William McRaven, the retired U.S. Navy admiral who directed the raid that killed Osama bin Laden, told members of MIT’s graduating class Friday that they are the “real heroes” who will save the world from pandemics, war, climate change, poverty and racism.
McRaven, who delivered his address online to the Massachusetts Institute of Technology, said he grew up idolizing comic book heroes like Batman and Superman but came to see that “the heroes we need are not the heroes I had been searching for.”
“As I grew up and traveled the world, and as I saw more than my share of war and destruction, I came to the hard truth that Captain America isn’t coming to the rescue,” McRaven said. “You — the brilliant minds of MIT — you are going to have to save the world.”
In his advice on how to take up that mantle, McRaven told graduates that intellect and talent alone will not be enough. They need qualities he has observed in other heroes, he said, such as moral courage, perseverance and the willingness to sacrifice.
Real heroes are also humble, McRaven added, a lesson that coalesced during his years in the military.
“The crucible of war teaches you every day that you are not invincible,” he said, “that the enemy in bare feet and carrying only Kalashnikovs can sometimes defeat the best soldiers and the best technology in the world.”
McRaven was head of the U.S. Joint Special Operations Command in 2011 when a team of Navy SEALs killed bin Laden, the al-Qaida leader, in Pakistan. He also led the 2009 rescue of Richard Phillips, a ship captain who was captured by Somali pirates and later portrayed by Tom Hanks in a movie.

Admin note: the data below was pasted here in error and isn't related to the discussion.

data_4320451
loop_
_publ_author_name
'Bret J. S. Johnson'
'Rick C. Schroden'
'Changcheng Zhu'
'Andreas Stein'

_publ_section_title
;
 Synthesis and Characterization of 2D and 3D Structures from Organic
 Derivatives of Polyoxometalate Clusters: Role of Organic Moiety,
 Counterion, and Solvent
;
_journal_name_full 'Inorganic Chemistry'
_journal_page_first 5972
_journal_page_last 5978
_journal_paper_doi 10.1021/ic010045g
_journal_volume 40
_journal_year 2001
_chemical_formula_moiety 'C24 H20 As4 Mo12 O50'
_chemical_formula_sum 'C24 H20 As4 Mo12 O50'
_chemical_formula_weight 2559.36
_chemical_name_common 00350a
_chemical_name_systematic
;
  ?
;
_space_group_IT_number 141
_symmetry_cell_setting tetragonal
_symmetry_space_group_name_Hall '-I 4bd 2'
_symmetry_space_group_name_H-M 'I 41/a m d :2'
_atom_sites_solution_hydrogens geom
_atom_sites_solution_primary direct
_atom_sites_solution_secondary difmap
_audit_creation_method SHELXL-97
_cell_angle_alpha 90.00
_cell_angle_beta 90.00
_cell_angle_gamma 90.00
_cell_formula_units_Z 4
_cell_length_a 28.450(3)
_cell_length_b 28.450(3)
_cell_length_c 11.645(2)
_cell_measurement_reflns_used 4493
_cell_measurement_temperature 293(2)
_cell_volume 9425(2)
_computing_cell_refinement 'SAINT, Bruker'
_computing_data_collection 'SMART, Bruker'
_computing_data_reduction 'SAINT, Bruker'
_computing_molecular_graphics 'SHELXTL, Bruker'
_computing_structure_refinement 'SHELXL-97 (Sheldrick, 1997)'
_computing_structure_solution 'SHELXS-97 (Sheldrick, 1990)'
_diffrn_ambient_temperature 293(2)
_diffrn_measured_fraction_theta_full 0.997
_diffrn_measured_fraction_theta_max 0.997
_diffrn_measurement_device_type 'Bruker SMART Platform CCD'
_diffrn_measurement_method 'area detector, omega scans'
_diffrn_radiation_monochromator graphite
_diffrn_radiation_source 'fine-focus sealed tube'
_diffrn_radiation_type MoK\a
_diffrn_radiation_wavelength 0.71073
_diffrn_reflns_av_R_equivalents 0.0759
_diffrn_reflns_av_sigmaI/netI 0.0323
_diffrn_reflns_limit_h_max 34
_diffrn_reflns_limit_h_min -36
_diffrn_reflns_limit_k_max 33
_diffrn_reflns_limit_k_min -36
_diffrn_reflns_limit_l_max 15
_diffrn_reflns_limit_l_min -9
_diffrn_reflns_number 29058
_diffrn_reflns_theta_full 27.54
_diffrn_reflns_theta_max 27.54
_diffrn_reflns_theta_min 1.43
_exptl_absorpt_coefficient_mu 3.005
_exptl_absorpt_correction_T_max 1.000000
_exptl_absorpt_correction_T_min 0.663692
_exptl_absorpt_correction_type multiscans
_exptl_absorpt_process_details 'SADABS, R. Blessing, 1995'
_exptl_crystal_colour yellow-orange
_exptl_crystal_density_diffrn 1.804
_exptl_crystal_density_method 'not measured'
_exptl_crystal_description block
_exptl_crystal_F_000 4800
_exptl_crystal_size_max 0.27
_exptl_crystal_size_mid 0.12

A former Navy SEAL himself, McRaven retired from the Navy in 2014 and led the University of Texas system until 2018.
His speech drew on “real heroes” McRaven said he has seen “on the battlefields in Iraq and Afghanistan, in the hospitals fighting COVID-19, on the streets keeping America safe and open.”
He said that, like SEALs, graduates will need to weather difficulty to reach triumph. And he said they should expect opposition.
“If you hope to save the world, you will have to stand by your convictions,” he said. “You will have to confront the ignorant with facts. You will have to challenge the zealots with reason. You will have to defy the naysayers and the weak kneed who have not the constitution to stand tall.”
McRaven, 64, had originally been scheduled to deliver his address during a ceremony at the school’s campus in Cambridge. But like dozens of other U.S. colleges, MIT canceled its campus graduation amid the coronavirus pandemic and moved it online.
This story has been corrected to show that William McRaven was head of the U.S. Joint Special Operations Command, not the U.S. Special Operations Command, when bin Laden was killed in 2011.